Altman, Rick Sound Theory Sound Practice New York: Routledge, 1992

Applebaum, David Voice, State of New York Press, 1990

Atherton, Michael Australian made ... Australian Played, Sydney: University of NSW Press, 1990

Attali, Jacques Noise: the Political Economy of Music Manchester: Manchester Uninersity Press, 1994

Augaitis, Diana & Lander, Dan, Radio Rethink. Art, Sound and Transmission. Banff: Walter Phillips Gallery, 1994

Balough, Teresa A Musical Genius from Australia: Selected Writings by and about Percy Grainger, Department of Music, University of Western Australia, 1992

Broadstock, Brenton (ed) Sound Ideas: Australian Composers born since 1950, a guide to their music and ideas Sydney: Australian Music Centre, 1995

Carter, Paul The Sound In-Between: Voice, Space and Performance, Sydney:
NSW University Press & New Endeavour Press, 1992

Eisenberg. The Recording Angel: Music Records and Culture from Aristotle to Zappa London: Picador, 1988

Feld, Stephen, Sound and Sentiment: Birds, Weeping, Poetics, and Song in Kaluli Expression. Philadelphia: University of Philadelphia Press, 1992

Grayson, John (ed) Sound Sculpture: A collection of essays by artists surveying the techniques, applications, and future directions of sound sculpture. Vancouver: ARC, 1975
Jarviluoma, Helmi (ed) Soundscapes: Essays on Vroom and Moo Tampere Finland): Department of Folk Tradition, Institute of Rhythm Music, 1994

Jenkins, John 22 Contemporary Australian Composers Melbourne: NMA Publications, 1999

Kahn, Douglas and Whitehead, Gregory Wireless Imagination: Sound, Radio, and the Avant-Garde, Cambridge, Mass: MIT Press, 1992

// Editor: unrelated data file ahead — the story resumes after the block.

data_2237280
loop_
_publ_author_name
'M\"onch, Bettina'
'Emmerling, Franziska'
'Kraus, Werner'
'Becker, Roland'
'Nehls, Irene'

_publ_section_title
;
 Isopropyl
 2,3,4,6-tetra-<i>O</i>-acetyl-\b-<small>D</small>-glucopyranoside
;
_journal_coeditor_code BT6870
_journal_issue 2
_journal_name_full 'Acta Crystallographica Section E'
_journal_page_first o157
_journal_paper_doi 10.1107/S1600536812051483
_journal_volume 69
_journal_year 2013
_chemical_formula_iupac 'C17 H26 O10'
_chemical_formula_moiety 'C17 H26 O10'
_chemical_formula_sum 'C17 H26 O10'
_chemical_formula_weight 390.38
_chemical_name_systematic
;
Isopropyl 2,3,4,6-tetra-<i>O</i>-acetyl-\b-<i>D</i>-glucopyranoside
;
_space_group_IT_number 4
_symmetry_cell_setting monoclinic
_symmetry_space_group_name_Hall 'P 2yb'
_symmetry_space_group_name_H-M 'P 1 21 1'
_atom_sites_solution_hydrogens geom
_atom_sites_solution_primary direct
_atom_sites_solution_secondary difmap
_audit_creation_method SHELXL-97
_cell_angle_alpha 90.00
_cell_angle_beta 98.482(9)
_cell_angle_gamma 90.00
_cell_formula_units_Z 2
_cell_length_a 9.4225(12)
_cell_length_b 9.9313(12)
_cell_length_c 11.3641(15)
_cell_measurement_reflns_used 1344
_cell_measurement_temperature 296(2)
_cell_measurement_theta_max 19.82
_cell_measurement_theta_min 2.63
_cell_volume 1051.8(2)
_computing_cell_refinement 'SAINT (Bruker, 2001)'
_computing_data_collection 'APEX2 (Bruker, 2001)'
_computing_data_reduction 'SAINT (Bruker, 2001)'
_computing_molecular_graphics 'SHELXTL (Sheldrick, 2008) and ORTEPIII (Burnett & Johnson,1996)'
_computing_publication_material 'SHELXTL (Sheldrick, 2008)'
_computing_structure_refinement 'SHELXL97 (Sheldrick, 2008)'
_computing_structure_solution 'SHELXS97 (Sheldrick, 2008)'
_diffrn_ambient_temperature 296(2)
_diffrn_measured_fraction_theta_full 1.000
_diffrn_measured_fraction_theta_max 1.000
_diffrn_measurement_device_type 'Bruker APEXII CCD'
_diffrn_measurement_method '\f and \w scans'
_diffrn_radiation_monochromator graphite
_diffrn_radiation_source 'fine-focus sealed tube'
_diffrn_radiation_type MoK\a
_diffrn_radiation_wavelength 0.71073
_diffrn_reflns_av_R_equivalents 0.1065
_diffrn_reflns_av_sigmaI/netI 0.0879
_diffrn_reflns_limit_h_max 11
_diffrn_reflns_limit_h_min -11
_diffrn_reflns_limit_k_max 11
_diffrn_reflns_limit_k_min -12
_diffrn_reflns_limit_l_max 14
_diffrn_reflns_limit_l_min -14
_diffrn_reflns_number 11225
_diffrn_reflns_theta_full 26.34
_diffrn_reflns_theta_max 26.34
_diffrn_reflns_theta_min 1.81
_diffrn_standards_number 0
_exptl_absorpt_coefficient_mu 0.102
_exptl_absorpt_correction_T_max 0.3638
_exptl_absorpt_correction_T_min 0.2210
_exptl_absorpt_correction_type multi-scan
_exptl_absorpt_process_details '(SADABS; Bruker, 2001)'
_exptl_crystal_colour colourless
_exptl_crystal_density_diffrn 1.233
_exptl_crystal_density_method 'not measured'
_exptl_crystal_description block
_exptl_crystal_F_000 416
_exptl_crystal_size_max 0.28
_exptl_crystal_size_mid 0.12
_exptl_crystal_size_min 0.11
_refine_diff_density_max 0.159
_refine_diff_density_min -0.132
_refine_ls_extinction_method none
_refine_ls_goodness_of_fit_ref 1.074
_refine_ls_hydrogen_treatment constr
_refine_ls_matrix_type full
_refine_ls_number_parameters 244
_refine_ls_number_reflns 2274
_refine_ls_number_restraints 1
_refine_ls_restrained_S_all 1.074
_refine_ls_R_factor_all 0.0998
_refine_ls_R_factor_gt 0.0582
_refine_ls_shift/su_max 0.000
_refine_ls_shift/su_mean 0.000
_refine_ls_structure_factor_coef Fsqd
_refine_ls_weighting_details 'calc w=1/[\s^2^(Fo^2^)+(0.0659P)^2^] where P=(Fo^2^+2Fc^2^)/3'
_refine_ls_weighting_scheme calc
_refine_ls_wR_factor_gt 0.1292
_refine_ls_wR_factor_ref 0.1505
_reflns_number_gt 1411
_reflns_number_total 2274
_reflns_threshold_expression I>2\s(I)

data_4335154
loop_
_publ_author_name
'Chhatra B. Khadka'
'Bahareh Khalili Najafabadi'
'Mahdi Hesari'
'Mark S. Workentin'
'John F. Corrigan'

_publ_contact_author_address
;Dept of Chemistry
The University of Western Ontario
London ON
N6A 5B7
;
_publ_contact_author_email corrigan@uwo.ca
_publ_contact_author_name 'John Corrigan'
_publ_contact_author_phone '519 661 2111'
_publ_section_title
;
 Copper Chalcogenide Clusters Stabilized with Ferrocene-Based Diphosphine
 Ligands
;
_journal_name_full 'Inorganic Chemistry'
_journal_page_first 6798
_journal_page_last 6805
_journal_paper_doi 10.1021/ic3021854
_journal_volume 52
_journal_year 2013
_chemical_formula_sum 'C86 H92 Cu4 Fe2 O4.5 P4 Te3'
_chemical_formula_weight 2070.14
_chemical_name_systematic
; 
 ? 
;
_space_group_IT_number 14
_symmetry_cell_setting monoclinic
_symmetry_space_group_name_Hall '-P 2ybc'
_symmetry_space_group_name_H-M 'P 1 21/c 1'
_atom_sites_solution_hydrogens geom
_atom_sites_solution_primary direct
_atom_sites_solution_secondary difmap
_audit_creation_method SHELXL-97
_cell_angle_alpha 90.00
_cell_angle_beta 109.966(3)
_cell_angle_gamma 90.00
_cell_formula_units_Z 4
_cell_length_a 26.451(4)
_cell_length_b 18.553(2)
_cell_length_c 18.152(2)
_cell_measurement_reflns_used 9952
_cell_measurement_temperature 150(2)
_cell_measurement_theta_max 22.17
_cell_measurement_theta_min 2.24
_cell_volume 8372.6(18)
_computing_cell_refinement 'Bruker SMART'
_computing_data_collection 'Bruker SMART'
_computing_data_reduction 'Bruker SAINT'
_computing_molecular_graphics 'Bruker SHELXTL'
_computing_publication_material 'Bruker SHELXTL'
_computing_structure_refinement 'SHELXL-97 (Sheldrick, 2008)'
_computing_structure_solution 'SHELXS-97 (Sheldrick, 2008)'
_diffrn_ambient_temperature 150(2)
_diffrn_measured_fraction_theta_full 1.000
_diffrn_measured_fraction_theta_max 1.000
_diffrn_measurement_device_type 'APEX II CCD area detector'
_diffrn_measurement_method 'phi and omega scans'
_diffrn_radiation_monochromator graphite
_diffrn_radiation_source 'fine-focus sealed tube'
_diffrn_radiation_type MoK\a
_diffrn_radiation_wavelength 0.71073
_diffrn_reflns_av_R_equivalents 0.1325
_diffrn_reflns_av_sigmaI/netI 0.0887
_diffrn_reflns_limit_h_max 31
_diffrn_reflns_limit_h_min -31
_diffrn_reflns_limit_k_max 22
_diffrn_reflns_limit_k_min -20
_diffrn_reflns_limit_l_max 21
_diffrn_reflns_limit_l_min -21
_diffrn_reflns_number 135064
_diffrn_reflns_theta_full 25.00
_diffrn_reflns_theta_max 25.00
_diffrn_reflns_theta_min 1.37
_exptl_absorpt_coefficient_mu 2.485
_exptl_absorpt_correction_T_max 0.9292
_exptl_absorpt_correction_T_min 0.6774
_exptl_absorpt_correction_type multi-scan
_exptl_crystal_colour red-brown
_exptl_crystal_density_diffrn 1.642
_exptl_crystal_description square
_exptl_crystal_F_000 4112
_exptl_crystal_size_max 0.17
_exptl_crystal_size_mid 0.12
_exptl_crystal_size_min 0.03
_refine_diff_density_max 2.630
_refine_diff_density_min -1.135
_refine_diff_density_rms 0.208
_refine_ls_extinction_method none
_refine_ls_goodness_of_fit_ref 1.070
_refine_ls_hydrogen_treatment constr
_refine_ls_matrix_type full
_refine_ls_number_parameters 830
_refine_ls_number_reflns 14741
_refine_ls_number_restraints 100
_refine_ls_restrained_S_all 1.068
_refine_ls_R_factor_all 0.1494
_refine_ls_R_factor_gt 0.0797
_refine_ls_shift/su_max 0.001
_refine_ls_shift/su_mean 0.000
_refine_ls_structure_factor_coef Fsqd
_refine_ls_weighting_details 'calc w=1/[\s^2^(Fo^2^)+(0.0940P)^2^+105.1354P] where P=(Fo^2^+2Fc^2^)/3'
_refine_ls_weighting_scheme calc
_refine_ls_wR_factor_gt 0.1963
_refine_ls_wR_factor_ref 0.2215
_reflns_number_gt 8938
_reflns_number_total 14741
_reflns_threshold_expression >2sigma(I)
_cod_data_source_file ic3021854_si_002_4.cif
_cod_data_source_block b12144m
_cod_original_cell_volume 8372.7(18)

Lander, Dan and Lexier, Micah, Sound By Artists, Banff: Art Metropole & Walter Phillips Gallery, 1999

Schafer, R Murray The Tuning of the World, New York: Knopf, 1977

Weis, Elisabeth and Belton, John (eds.) Film Sound: Theory and Practice, New York: Colombia University Press, 1985

Selected periodicals

Contemporary Sound Arts, Essays in Sound, Sydney: CSA, 1992

Earshot Sydney: Third Degree Publications

Studio International, Nov/Dec 1976, special issue 'Art and Esperimental Music'

Recorded Materials

Recorded works hone been self-published by sound artists in collections associated with published papers and journals, and by recording companies under specific labels. Further information can be provided by the Australian Music Centre (through its store 'Sounds Australian' in The Rocks, Sydney), and ARC Enterprises (through ABC Shops).

Related Entries for Sound In Space: Adventures in Australian Sound Art





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Prepared by: Iain Mott
Created: 21 August 2003

Published by The University of Melbourne
Comments, questions, corrections and additions: i.mott@unimelb.edu.au
Prepared by: Acknowledgements
Updated: 18 January 2007